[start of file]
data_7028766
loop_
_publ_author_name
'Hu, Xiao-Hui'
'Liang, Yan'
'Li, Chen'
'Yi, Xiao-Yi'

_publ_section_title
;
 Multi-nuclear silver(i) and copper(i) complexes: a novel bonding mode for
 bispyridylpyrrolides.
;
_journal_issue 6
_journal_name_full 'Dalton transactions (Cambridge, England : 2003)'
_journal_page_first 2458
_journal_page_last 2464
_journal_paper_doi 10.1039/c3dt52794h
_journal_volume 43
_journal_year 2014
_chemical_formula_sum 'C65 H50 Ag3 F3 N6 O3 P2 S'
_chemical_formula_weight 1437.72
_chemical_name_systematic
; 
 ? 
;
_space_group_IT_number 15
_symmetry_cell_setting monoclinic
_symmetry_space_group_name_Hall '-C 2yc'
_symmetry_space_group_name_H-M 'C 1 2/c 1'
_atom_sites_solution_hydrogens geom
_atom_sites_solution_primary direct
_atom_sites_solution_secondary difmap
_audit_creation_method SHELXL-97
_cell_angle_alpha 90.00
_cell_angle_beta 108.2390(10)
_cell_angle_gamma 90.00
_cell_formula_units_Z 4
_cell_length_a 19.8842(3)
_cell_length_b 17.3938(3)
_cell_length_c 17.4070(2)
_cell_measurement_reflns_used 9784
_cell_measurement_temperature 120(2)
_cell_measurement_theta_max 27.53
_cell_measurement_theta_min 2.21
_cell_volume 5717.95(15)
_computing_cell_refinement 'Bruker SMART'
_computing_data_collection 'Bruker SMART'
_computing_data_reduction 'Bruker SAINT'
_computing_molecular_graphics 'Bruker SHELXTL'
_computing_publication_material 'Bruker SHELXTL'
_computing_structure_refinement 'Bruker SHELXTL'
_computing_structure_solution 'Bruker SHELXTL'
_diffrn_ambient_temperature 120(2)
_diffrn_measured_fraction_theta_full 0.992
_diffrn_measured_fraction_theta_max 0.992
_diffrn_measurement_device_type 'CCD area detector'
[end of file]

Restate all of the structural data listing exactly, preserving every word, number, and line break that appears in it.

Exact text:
data_7028766
loop_
_publ_author_name
'Hu, Xiao-Hui'
'Liang, Yan'
'Li, Chen'
'Yi, Xiao-Yi'

_publ_section_title
;
 Multi-nuclear silver(i) and copper(i) complexes: a novel bonding mode for
 bispyridylpyrrolides.
;
_journal_issue 6
_journal_name_full 'Dalton transactions (Cambridge, England : 2003)'
_journal_page_first 2458
_journal_page_last 2464
_journal_paper_doi 10.1039/c3dt52794h
_journal_volume 43
_journal_year 2014
_chemical_formula_sum 'C65 H50 Ag3 F3 N6 O3 P2 S'
_chemical_formula_weight 1437.72
_chemical_name_systematic
; 
 ? 
;
_space_group_IT_number 15
_symmetry_cell_setting monoclinic
_symmetry_space_group_name_Hall '-C 2yc'
_symmetry_space_group_name_H-M 'C 1 2/c 1'
_atom_sites_solution_hydrogens geom
_atom_sites_solution_primary direct
_atom_sites_solution_secondary difmap
_audit_creation_method SHELXL-97
_cell_angle_alpha 90.00
_cell_angle_beta 108.2390(10)
_cell_angle_gamma 90.00
_cell_formula_units_Z 4
_cell_length_a 19.8842(3)
_cell_length_b 17.3938(3)
_cell_length_c 17.4070(2)
_cell_measurement_reflns_used 9784
_cell_measurement_temperature 120(2)
_cell_measurement_theta_max 27.53
_cell_measurement_theta_min 2.21
_cell_volume 5717.95(15)
_computing_cell_refinement 'Bruker SMART'
_computing_data_collection 'Bruker SMART'
_computing_data_reduction 'Bruker SAINT'
_computing_molecular_graphics 'Bruker SHELXTL'
_computing_publication_material 'Bruker SHELXTL'
_computing_structure_refinement 'Bruker SHELXTL'
_computing_structure_solution 'Bruker SHELXTL'
_diffrn_ambient_temperature 120(2)
_diffrn_measured_fraction_theta_full 0.992
_diffrn_measured_fraction_theta_max 0.992
_diffrn_measurement_device_type 'CCD area detector'